Maybe the only adverse effect of running slow is carbon build-up? And maybe that can be rectified by an occasional brief WOT run?

RossWilson 05-17-2019 11:10 AM

Quote:

Originally Posted by Bacchus (Post 766286)
Ross
My Bacchus website has some info an MS hull paint in the Links section.

I did some hull / gelcoat repair and spot painted the area with very good results.
While buffing / wax is not recommended I don't think is results in any instant failure but that's just my opinion. Especially the wax portion - it results in build-up and yellowing over time but nothing catastrophic.
I buffed & waxed mine first season after acquiring it and nothing terrible happened - after learning more I have switched to the Awlcare polymer and like it a lot - easy on/off. The admiral and I do it by hand and it not a bad job.
IMO Awlcraft is not hard to spot patch but it has to be sprayed. I was lucky and had a friends w/ spray equipment & knowledge do mine and I helped him prep & paint a boot stripe on his at the same time. He added several coats of clear top coat after his prime & color. I don't think MS did that but it seems like a good option. Awlcraft can be buffed if necessary but it's not recommended on a regular basis.
I have used the PreVal aerosol sprayer for the Awlgrip/Awlcraft priming spots and it doesn't do a bad job - haven't tried it for topcoat but might when it comes time to do more touch-up small areas.
I was very pleased w/ color match on Awlcraft - I was fortunate as I had paperwork that defined the exact color as Awlgrip/Awlcraft has about a dozen different Blues - Red should be easier.

All in all it sounds like boat is in nice shape and well cared for.
We do like our MS 34HT and felt lucky to find a fresh water one that PO had in a covered slip as well.
Where in Georgian Bay is it currently? (we are getting ready to head that way in a few weeks if NY canals open by then)
Would you leave it on Georgian Bay or bring it closer to home?

BTW - I've visited your website a couple of time. Very helpful, Don.

Bacchus 05-17-2019 11:10 AM

Ross
If you can find an experienced boat painter in the area it would be worth having them look and offer an opinion. Probably only way to know for sure. It certainly can be a negotiating point - not following mfg recommendation and obvious issues...
Good luck w/ the deal and advebtures

RossWilson 05-17-2019 11:13 AM

Quote:

Originally Posted by Bacchus (Post 766293)
Ross
Just a few additional comments re: canvas... I have done my own and other canvas jobs as a hobby business.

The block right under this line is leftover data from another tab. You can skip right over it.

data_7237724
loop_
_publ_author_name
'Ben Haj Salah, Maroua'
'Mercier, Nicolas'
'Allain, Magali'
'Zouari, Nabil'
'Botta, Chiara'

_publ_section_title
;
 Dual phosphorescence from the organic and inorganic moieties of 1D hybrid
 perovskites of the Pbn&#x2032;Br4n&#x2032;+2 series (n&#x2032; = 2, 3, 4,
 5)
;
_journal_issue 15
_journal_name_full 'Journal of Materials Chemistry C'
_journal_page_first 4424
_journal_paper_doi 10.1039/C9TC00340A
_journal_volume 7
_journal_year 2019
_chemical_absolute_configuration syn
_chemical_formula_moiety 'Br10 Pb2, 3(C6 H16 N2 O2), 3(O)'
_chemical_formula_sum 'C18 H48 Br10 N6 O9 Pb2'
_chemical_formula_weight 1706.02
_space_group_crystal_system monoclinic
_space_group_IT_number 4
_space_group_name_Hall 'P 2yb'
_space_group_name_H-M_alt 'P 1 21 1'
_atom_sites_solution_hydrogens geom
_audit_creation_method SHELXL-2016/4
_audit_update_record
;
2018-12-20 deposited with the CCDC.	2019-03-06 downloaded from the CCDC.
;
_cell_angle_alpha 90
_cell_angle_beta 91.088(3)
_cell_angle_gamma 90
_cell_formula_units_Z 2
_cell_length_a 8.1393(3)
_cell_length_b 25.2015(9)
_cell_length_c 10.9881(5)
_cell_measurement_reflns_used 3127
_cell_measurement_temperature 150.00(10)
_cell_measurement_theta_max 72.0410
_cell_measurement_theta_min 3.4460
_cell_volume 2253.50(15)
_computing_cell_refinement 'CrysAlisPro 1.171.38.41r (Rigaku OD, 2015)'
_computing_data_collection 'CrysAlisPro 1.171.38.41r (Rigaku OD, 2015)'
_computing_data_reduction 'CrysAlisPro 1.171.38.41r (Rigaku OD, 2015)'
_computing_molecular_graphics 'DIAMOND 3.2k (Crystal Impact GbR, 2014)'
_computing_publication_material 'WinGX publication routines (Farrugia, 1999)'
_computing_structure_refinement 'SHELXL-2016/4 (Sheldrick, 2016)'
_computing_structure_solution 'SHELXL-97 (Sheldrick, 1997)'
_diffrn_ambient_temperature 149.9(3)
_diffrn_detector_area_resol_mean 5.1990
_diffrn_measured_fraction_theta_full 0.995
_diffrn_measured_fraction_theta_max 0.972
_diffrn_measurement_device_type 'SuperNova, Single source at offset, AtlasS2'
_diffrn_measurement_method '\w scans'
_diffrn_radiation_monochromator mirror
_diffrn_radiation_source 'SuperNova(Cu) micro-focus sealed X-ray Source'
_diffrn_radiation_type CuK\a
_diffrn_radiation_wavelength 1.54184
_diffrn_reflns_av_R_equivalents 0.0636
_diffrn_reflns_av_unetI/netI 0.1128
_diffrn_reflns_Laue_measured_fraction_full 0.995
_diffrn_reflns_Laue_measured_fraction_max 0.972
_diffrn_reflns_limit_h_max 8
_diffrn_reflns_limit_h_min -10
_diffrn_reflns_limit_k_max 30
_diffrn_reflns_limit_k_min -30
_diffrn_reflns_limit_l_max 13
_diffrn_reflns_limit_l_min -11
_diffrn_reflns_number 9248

Sunbrella shouldn't shrink unless it is heated more than it should be. If removed & cleaned it does have a tendency to be tight going back on until it stretches out again. If there are any seams weak or separated I'd recommend restitching before doing any stretching. and don't just do the obvious seams - if some are failing others will be close behind. If you are a DIYer at all having your own sewing machine and learning to do canvas work can pay dividends.
The Sailrite machines are pretty common for individual DIYers and do a pretty decent job - once in awhile you find a used one on the market (I was lucky).
I certainly wouldn't recommend starting with a making a new full bridge enclosure to learn but restitching / repairing panels etc is a great way to start.
There are a few "threads" (pun intended) on DIY canvas work and my Bacchus website has an Intro to DIY Canvas that I put together for our local ABC-FLX boating group.

Thanks again, Don. I'll see how negotiations go and what develops. I'm not exactly a seamstress, but your advice is certainly sound.

RossWilson 05-17-2019 11:14 AM

Quote:

Originally Posted by Montenido (Post 766296)
As Bachus said, repair the canvas seams before stretching. A good trick is to soak the canvas with water before installing. It allows more stretch initially, and will tighten up as it dries.

Cheers, Bill

Thanks, Bill. Will keep this in mind. A looming expesce of entire enclosure replacement is drifting into the fog. :-)

RossWilson 05-17-2019 11:16 AM

Quote:

Originally Posted by Comodave (Post 766302)
As far as the exhaust smell, the configuration of the boat will cause the station wagon effect and suck the exhaust up into the cockpit, this is unwanted but normal due to the sedan style. You may reduce the smell by opening a forward facing hatch to break the suction. You may have to experiment a bit with different hatches or windows open. Diesels typically donít produce much CO like a gasser would but the smell can be annoying.

That's a good idea. I could open the centre window of the windshield, or possibly crack the forward hatch a tad. Good advice.

RossWilson 05-17-2019 11:17 AM

Quote:

Originally Posted by Bacchus (Post 766306)